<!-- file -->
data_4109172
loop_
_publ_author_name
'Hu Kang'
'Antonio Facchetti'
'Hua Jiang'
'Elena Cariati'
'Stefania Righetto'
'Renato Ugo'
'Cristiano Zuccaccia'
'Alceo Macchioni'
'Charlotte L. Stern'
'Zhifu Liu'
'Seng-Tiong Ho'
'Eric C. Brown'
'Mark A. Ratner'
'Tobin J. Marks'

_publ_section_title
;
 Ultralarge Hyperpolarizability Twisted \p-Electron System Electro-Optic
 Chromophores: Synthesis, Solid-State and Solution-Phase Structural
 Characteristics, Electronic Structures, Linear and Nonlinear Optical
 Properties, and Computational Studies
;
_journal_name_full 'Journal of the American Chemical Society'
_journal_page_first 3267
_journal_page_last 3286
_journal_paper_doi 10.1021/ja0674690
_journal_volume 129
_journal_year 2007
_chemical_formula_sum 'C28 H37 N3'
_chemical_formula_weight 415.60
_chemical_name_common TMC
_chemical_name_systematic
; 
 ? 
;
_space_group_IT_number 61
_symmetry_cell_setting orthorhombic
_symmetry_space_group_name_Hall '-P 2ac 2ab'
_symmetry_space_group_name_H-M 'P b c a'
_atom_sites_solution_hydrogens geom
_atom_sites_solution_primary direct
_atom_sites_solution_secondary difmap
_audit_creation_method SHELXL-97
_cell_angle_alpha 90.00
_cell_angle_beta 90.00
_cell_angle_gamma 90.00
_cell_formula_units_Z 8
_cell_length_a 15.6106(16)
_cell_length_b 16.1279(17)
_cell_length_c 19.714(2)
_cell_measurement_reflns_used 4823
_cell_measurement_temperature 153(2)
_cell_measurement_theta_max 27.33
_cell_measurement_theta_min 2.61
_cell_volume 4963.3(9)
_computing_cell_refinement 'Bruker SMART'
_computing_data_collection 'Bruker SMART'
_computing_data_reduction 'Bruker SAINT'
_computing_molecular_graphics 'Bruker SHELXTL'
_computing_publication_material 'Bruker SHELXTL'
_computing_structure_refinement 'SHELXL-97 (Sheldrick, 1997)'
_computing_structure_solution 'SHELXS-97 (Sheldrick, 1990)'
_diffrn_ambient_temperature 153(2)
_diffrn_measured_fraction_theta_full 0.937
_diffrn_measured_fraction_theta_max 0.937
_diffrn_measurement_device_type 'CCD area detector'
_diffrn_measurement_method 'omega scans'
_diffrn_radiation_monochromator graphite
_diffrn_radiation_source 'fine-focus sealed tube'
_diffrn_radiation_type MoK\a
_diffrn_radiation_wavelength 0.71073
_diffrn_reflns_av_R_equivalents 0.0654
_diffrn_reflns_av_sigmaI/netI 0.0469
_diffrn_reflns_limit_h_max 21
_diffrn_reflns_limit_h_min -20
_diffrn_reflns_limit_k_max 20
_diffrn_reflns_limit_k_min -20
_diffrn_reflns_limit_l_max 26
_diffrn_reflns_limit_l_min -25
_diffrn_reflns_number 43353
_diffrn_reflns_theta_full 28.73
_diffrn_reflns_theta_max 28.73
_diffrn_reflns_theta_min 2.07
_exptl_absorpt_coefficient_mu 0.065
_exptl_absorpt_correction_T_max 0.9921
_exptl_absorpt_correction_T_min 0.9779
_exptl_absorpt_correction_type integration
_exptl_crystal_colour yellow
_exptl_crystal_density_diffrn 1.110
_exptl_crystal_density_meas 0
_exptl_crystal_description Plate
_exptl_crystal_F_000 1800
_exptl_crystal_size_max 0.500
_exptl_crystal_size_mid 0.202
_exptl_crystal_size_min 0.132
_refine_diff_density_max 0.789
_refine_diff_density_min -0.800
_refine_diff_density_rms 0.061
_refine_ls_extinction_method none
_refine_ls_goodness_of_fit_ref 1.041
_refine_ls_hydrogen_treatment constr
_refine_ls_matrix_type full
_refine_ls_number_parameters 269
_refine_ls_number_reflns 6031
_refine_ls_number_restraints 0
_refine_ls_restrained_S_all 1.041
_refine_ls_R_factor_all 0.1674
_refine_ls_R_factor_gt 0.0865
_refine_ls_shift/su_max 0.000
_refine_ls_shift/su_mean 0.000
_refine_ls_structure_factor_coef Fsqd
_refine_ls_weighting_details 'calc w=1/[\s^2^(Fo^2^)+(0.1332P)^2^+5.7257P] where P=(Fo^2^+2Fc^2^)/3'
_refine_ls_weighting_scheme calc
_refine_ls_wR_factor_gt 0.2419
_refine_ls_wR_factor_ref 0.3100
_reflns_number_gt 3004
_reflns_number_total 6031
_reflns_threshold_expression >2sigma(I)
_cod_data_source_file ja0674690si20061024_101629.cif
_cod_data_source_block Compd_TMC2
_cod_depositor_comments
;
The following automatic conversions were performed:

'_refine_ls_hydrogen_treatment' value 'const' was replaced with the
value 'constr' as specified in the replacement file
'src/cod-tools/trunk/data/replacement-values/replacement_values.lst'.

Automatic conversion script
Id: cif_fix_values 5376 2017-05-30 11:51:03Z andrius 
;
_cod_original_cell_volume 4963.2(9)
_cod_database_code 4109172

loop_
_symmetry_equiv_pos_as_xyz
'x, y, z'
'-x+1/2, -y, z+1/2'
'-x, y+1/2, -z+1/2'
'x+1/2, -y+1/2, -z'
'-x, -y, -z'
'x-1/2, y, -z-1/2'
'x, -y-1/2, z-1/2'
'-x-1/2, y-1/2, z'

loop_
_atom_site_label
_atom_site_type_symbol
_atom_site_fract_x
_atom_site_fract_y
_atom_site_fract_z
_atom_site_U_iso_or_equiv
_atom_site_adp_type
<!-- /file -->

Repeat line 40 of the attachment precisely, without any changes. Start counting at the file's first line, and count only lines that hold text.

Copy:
_symmetry_space_group_name_Hall '-P 2ac 2ab'